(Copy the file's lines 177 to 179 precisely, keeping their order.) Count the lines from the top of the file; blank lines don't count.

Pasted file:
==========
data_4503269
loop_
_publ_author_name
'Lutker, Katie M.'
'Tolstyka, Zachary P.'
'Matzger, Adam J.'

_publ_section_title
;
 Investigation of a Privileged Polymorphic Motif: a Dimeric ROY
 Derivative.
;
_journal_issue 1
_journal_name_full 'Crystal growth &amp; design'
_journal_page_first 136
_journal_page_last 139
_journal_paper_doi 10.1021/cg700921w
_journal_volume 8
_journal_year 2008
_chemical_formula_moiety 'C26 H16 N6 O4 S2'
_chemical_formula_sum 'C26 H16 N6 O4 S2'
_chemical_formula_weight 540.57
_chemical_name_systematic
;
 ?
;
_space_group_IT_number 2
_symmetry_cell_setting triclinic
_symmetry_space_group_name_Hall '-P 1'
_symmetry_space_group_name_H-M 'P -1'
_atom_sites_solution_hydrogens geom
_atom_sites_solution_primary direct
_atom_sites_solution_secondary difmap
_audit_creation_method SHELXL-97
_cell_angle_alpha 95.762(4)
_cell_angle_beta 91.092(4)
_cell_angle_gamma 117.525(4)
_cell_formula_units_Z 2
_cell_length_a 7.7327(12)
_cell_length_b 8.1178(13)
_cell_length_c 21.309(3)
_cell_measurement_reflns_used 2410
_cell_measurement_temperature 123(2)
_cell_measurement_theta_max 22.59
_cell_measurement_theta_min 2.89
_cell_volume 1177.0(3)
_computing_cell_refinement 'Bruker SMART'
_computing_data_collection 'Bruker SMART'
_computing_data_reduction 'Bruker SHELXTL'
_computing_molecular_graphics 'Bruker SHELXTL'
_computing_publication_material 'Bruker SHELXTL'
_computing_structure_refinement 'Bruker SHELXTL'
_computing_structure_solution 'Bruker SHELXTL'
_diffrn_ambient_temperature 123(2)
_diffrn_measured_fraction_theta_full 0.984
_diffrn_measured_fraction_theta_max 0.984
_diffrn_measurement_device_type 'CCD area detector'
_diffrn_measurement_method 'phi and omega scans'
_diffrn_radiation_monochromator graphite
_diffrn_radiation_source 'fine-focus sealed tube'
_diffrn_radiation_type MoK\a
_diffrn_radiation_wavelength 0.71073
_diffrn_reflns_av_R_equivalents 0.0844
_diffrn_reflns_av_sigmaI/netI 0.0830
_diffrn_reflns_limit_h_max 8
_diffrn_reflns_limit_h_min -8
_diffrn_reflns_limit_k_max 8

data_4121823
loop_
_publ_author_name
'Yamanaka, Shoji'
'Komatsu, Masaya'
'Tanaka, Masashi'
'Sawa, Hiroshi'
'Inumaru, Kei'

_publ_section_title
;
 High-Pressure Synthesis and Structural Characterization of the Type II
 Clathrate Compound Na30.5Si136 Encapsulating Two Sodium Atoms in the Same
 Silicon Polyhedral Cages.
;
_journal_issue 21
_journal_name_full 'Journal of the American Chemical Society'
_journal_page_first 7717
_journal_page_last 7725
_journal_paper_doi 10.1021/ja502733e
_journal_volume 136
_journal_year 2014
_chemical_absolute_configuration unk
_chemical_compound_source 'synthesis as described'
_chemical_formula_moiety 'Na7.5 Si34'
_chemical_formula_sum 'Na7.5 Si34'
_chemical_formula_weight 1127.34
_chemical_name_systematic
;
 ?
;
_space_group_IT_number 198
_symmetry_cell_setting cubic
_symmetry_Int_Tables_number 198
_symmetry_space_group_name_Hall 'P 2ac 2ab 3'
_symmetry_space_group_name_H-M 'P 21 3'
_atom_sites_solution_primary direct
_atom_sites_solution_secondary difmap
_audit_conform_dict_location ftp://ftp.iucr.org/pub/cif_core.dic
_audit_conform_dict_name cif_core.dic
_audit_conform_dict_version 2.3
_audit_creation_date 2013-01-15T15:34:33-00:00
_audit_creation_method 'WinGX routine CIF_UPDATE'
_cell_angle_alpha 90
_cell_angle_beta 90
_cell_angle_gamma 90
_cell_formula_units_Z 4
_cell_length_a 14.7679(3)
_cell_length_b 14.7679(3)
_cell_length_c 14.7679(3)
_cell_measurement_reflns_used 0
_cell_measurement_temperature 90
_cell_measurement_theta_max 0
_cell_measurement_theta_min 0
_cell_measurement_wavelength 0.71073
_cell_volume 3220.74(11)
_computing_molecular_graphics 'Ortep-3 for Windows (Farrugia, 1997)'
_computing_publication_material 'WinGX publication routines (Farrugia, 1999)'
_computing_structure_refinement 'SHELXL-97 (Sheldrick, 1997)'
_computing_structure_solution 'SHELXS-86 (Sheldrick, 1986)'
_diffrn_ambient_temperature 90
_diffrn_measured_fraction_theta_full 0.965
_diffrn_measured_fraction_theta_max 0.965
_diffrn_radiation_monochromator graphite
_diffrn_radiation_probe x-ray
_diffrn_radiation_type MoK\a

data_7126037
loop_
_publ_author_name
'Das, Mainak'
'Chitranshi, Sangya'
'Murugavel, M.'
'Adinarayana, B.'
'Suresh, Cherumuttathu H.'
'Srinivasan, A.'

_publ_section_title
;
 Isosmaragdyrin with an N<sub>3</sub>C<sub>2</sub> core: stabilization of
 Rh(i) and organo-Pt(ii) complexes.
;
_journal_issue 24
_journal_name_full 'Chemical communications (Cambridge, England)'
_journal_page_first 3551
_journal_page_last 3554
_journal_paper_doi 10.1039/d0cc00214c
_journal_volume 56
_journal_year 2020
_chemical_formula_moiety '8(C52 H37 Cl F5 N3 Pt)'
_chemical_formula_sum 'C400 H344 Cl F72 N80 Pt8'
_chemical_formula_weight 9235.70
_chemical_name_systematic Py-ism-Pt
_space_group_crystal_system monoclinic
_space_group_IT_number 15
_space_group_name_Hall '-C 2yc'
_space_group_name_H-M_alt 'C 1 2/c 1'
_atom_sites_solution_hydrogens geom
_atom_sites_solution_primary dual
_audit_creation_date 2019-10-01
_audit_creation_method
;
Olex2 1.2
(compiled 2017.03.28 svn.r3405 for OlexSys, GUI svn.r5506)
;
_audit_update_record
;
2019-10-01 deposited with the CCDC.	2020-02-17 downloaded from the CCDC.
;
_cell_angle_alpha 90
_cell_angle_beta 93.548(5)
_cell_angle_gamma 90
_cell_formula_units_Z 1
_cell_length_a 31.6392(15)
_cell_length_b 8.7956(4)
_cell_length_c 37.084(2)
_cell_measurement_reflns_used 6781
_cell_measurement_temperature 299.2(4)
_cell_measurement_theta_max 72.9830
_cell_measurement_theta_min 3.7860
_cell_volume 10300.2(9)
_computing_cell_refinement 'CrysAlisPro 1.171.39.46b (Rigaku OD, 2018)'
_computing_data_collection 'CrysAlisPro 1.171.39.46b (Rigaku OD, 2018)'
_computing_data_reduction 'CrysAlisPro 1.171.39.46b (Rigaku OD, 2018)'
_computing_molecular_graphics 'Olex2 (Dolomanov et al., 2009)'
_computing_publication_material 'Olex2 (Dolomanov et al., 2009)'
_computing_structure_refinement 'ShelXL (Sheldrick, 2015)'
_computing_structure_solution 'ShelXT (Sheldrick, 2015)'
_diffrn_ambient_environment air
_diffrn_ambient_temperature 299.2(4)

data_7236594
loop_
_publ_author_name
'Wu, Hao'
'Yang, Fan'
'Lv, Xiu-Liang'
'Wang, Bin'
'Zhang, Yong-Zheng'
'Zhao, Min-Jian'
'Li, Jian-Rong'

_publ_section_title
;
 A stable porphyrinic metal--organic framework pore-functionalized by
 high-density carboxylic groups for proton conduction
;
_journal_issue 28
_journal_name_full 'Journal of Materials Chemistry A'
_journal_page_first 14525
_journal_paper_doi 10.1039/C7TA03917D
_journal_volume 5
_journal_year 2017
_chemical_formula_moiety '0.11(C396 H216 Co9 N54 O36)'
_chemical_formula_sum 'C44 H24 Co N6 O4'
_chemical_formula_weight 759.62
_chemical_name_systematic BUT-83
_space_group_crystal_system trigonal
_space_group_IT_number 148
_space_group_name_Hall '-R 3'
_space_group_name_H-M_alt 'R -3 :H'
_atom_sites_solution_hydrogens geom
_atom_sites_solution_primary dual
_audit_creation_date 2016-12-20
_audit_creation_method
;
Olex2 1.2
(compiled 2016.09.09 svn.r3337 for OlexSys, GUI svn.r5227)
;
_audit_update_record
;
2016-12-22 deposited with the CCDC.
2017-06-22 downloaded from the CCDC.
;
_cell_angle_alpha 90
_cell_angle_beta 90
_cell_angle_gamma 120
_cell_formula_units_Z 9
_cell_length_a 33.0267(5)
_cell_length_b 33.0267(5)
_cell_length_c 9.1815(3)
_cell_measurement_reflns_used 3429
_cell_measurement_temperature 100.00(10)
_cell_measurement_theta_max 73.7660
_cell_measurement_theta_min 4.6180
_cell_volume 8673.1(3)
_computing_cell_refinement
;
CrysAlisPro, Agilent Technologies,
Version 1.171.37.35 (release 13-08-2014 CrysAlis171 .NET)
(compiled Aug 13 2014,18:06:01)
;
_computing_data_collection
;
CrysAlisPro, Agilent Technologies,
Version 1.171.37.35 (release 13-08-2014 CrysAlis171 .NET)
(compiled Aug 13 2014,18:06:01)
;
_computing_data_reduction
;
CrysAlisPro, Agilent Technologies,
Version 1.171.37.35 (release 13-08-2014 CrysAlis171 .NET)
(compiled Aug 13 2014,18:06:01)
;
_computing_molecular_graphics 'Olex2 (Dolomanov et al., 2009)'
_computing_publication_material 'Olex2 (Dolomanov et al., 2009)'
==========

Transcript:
_cell_length_a 31.6392(15)
_cell_length_b 8.7956(4)
_cell_length_c 37.084(2)